Type “metal-on-metal hip replacement” into your favorite search engine, and you will bring up dozens of hits from personal injury lawyers. These devices, initially touted as being more durable than conventional metal and plastic or metal and ceramic versions, have proved to be considerably less reliable. A substantial proportion produce problems within a few years after insertion: either the device fails, causing pain and disability, and needs to be replaced (necessitating another operation) or it sheds tiny metal flakes into the circulation, triggering both local inflammation and systemic illness. The British Orthopedic Association reported in 2011 that metal-on-metal (MoM) devices had a shocking 21% failure rate within 4 years and a 49% failure rate at 6 years. Several products have been taken off the market. The cost of replacing the joints is expected to reach billions of dollars in the coming years, and that doesn’t include the human suffering or lost productivity. What happened?
In discussing the perils of metal-on-metal hips, it’s critical to recognize that hip replacement surgery has been an enormous boon to aging Americans. Osteoarthritis, or wear and tear arthritis, is found in 50% of people over age 65, making it one of the most common chronic diseases of older people. It can cause pain and difficulty walking, debilitating symptoms that are often completely alleviated by replacing the worn out joint. And while hip replacement surgery has been around for decades, it has been plagued by the risk of hip dislocation or the artificial joint itself wearing out. Hence the holy grail of hip replacement surgery has been a hip made of better materials and with a better design. Metal-on-metal hip prostheses were once thought to be the answer to the orthopedist’s prayers.
Something else stimulated development of metal-on-metal hip joints as well as the desire for an improved device. With the benefits of surgery well established, the number of hip replacement operations remained fairly stable in the 1990s (adjusting for the aging of the population). Device manufacturers realized that if they could make a joint that lasted longer than the 15 years expected with conventional devices, they could increase sales by marketing to a younger population. Metal-on-metal hip prostheses, in which both the ball (femoral head) and the socket (acetabulum) are removed and replaced with metal parts, seemed to fit the bill; mechanical stimulation studies in the laboratory suggested they would last longer than existing devices.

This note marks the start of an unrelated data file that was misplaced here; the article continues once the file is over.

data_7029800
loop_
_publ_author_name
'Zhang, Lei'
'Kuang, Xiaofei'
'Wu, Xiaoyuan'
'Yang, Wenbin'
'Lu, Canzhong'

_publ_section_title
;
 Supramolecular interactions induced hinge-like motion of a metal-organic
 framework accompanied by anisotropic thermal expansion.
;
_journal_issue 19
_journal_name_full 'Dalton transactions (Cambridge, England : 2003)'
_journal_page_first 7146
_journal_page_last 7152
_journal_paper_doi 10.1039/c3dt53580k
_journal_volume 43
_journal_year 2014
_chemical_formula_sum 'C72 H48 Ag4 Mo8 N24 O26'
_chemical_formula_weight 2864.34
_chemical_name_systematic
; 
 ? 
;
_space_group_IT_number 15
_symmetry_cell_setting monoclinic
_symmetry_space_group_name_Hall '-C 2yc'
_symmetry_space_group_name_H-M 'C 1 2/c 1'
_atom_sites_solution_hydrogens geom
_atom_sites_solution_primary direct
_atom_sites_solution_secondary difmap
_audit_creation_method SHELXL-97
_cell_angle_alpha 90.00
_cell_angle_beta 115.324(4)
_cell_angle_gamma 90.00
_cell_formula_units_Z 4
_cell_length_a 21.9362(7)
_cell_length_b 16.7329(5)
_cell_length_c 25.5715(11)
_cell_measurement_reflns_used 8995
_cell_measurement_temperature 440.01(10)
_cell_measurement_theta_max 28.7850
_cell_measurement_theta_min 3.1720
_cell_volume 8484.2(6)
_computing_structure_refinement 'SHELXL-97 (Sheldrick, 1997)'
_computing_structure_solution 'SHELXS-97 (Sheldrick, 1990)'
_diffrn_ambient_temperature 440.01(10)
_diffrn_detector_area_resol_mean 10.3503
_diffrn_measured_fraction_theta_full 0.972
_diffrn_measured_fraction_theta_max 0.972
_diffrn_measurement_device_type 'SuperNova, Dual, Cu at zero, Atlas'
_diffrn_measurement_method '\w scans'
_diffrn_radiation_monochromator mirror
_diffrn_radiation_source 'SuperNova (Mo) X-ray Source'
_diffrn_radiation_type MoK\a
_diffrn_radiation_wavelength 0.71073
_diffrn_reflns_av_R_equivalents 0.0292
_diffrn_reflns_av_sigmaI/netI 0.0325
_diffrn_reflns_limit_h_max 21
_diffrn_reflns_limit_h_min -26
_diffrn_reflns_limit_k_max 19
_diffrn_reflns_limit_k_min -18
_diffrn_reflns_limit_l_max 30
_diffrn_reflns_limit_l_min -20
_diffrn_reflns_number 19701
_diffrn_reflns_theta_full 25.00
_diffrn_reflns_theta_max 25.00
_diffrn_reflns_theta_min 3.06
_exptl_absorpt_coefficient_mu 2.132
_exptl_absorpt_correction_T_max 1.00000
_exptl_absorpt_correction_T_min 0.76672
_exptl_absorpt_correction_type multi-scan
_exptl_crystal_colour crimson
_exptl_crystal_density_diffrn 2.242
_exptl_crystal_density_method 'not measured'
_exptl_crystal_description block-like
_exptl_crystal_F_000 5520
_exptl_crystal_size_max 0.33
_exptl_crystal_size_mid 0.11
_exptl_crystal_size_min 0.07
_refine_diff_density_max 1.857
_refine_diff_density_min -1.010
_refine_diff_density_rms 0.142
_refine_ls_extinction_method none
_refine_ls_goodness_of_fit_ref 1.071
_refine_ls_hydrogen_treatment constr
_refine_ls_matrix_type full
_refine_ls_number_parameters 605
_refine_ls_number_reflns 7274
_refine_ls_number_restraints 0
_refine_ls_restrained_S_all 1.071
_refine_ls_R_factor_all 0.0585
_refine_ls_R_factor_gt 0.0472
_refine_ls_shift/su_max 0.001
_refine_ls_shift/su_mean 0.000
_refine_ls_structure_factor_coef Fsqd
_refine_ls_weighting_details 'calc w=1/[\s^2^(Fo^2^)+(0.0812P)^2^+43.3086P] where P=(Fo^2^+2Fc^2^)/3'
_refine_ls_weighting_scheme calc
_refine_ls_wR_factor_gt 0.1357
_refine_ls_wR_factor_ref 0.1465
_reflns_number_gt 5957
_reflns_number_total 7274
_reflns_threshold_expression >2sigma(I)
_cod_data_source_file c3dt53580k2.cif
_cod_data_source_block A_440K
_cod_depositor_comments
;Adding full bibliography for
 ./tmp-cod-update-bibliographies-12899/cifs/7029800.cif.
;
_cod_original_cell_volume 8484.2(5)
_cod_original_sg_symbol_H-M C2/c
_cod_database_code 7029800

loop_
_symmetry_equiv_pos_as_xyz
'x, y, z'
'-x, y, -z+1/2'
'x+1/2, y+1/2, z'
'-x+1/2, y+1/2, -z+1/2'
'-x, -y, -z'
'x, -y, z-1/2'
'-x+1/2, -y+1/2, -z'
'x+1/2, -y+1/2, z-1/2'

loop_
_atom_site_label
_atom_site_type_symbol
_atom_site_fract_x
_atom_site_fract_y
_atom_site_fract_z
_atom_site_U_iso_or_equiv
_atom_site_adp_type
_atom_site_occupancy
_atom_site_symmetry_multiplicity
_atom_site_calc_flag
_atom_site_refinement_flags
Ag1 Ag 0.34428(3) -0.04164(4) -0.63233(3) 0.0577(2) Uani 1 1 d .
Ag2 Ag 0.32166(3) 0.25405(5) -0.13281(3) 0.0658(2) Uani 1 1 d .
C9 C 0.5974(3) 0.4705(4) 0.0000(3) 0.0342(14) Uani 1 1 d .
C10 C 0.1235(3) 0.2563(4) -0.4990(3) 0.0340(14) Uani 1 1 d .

The new MoM hips were rapidly introduced into practice and the total number of operations performed each year soared. Estimates from Kaiser Permanente, a large multi-specialty group practice that decided to keep track of all joint replacements in their patients, are that 35-40% of all joint replacements are now done in people under 65. Then anecdotal reports of early device failure began appearing. Device manufacturers initially denied any problems associated with MoM hips but in 2007, the Australian National Joint Replacement Registry reported a higher rate of hip revision surgery with MoM devices. Finally, in August, 2010, DePuy Orthopedics, a subsidiary of the giant Johnson & Johnson, recalled its MoM total hip implant system. A total of 90,000 people had had the device inserted, just about half of them in the US.
What is striking in this saga is that no randomized controlled trials comparing MoM hip joints to existing models were required for Food and Drug Administration (FDA) approval. Since the FDA considered these devices only “moderate risk” and since they regarded them as “substantially equivalent” to existing devices, only the most cursory approval process was necessary to bring them to market. High risk or radically new devices, by contrast, undergo rigorous pre-market testing, often involving sophisticated—and expensive—randomized clinical trials. To demonstrate “substantial equivalence,” all that’s required is to show that the new device has the same intended use as an existing device and the same technological characteristics. The FDA uses this expedited “510(k)” review process for an estimated 90% of the devices it approves. (A related surgical approach, but which did require a full premarket review, involves hip “resurfacing” rather than total hip replacement. This technique has also met with difficulties when the head of the femur is capped with metal rather than plastic, but it is not the subject of this article.)